‘Always Another Country’: memoir of a bittersweet homecoming after exile

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A tale of ‘post-apartheid postpartum’ is just one of the startling moments in Sisonke Msimang’s elegant book

There’s a candid and endearing admission from Sisonke Msimang in the later chapters of her assured and brave Always Another Country: A Memoir of Exile and Home (Jonathan Ball Publishers).

Describing the birth of her daughter, she reveals the “post-apartheid postpartum gaffe” she uttered upon first seeing the infant.

“She’s white.”

Her words, Msimang writes, were an involuntary gasp. They embarrassed her husband, a blue-eyed Australian, who “reddens in his green scrubs” and she wasn’t sure whether it was the baby or her who disappointed him.

The medical staff thought it funny. “Well,” they joked, “at least you know she’s yours!”

“What is happening to this country,” Msimang continues, “when a black woman can be disdainful of her half-caste child?”

Her husband had been hoping “for my sake” that the baby would have been darker.

“He tells me this after the eight-month fog of my postpartum depression has lifted. I sob because he is showing me in the kindest way possible that my idealism and my personal politics can be unrelenting and this has its effects on those around me – on him. He has borne them well but my militancy is a lot to take.”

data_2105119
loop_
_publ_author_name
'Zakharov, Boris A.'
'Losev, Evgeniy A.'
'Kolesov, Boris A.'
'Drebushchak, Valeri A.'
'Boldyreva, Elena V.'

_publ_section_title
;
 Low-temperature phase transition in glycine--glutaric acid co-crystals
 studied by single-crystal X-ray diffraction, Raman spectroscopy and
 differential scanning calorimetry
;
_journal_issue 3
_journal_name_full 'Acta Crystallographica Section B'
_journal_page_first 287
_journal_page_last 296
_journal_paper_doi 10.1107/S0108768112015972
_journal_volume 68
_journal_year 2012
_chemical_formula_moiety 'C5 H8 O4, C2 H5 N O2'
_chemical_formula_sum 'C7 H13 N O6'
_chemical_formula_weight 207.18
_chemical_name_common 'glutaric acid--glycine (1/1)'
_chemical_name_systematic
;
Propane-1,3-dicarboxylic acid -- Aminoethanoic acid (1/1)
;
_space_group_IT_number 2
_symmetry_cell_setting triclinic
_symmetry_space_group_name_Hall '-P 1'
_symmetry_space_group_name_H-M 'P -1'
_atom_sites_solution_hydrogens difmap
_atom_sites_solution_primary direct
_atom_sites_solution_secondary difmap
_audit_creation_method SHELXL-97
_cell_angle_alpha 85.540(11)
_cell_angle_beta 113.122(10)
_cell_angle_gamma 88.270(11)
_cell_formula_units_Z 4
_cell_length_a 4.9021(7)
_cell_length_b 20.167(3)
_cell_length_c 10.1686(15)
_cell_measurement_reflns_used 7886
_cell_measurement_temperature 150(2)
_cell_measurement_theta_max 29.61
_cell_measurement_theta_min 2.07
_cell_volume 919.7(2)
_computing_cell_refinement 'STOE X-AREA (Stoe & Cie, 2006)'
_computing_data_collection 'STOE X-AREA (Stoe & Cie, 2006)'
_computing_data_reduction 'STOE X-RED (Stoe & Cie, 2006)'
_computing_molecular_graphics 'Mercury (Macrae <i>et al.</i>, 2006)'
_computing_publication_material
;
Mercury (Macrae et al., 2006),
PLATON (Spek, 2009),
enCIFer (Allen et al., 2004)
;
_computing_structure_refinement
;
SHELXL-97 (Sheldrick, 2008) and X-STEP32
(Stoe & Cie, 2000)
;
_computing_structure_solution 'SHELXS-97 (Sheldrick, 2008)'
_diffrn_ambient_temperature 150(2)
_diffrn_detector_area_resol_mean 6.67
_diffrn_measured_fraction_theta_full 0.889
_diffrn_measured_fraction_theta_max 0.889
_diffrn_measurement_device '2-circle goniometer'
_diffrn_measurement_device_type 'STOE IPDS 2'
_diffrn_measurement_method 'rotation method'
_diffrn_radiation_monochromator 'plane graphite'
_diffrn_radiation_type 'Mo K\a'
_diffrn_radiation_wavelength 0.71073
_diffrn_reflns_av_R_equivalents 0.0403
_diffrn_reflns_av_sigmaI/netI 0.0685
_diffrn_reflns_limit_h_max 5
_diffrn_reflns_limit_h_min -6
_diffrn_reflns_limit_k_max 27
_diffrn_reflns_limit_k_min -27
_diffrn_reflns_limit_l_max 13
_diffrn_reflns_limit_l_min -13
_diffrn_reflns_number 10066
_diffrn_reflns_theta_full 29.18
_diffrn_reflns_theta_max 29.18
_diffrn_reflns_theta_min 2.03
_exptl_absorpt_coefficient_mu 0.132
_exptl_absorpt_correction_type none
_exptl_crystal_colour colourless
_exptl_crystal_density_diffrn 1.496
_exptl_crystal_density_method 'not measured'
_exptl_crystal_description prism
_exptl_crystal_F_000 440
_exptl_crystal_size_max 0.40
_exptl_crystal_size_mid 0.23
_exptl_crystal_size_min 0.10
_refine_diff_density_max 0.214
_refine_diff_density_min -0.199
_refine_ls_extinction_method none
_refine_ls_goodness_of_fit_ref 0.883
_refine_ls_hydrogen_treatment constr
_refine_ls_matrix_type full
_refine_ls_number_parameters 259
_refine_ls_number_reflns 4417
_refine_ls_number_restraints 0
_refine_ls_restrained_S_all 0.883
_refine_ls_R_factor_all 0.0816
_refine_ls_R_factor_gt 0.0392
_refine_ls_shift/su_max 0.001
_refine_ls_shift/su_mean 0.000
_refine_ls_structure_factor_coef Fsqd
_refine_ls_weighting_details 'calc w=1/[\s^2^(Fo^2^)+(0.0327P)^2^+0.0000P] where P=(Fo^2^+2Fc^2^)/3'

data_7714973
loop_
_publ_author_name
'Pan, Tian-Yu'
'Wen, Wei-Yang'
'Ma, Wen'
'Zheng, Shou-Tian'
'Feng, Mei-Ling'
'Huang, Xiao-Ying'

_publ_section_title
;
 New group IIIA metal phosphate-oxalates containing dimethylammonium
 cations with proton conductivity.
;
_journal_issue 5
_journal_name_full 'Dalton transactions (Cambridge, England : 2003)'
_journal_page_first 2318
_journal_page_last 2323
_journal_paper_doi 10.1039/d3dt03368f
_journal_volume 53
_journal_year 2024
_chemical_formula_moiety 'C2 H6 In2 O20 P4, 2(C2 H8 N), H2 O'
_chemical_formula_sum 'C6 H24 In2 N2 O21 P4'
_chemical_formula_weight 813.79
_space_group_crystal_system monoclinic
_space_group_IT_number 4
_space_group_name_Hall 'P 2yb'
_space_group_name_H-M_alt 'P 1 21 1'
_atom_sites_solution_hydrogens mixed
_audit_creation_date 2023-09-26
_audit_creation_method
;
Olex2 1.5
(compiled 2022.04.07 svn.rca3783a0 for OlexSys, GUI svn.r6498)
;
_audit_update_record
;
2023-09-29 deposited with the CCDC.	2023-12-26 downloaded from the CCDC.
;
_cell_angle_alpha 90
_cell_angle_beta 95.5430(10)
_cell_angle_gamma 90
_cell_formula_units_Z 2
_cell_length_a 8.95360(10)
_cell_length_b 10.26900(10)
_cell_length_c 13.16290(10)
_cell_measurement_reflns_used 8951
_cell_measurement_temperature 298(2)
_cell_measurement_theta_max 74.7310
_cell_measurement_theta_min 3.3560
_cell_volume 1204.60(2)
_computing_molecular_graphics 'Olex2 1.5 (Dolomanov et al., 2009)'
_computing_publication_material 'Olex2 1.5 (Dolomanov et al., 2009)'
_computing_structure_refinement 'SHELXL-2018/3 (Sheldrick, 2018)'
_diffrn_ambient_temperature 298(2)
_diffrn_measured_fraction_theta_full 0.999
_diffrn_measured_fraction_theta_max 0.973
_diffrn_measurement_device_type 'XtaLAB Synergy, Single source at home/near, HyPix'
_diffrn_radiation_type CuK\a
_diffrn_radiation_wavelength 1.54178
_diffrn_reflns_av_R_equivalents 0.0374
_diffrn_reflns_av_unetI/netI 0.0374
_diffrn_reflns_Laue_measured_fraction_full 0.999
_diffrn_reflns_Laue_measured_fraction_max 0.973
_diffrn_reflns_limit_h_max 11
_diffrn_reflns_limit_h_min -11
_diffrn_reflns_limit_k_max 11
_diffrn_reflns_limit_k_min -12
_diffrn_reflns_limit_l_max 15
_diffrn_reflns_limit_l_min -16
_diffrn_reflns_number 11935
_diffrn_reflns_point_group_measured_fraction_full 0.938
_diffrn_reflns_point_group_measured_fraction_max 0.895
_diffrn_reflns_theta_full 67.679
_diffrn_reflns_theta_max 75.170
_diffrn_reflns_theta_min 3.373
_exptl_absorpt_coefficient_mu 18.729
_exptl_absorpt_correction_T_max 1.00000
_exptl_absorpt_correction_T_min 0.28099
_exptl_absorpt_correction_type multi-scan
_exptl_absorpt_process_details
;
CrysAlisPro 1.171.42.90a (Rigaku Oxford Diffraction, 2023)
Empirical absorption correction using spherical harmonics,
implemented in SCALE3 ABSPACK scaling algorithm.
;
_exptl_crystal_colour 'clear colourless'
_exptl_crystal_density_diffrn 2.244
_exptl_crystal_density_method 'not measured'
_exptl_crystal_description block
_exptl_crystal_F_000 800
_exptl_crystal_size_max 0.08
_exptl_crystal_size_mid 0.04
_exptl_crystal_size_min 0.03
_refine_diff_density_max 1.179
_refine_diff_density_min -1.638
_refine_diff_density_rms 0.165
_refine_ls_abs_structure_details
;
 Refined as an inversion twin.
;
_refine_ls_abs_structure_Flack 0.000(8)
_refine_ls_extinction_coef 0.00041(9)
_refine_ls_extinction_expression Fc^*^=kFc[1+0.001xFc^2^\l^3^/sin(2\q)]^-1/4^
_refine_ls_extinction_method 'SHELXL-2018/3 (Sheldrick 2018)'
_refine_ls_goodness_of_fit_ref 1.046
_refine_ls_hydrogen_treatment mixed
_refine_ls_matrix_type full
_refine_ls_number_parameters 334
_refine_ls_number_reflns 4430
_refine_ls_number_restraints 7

So it goes in the world of identity politics, a startling moment in an elegant book that is filled with such disquiet.

But there is reason enough for the militancy. Msimang was born in exile, the daughter of an MK guerrilla. Her book vividly details a sort of stateless childhood in Zambia and Kenya in the shadow of a free South Africa that loomed large in the imagination.

While much of her childhood is presented as an idyll of happy innocence, she was sexually assaulted by a domestic worker on one occasion.

Later the family move to Canada, where she is racially taunted at school. Her “vanilla-white” schoolmates react to her “difference” with malice and spite.

By the time she returns to South Africa after the unbanning of the ANC and Nelson Mandela’s release, she is a precocious 16-year-old.

“The country is already ours,” she writes, “and we know it. We are young and freedom is in front of us and heartache and pain are yesterday’s heroes.”

But the elation is short-lived. The future envisioned by Mandela has not materialised. As the laughter around the dinner party tables and the music fades, the rootlessness and disconsolation prevailed.

The transition to democracy, Msimang realises, was never going to be easy, and the new South Africa remains a deeply divided, unequal and violent society.

“We are not just proximate to the mundane inequality that made apartheid successful; we are complicit,” she writes. “Worse, we are unprepared to see and accept our complicity. We are multiracial and fair and kind. We are on the right side of history.”

There would be trips abroad, chiefly to the US to study. It was here, for instance, that she learned of the Marikana killings in August 2012. It was this massacre, Msimang reveals in one of the book’s closing chapters, that led to a cathartic break with the ANC.

That chapter is simply entitled Why I write, and it does, sadly, include a mishmash of whimsy and nonsense (“I write because Simphiwe Dana sings and because Brenda Fassie is dead .”) but it is nevertheless an undertaking that must be greatly encouraged judging by the strengths of this provocative and enjoyable book.

This article was originally published in The Times.

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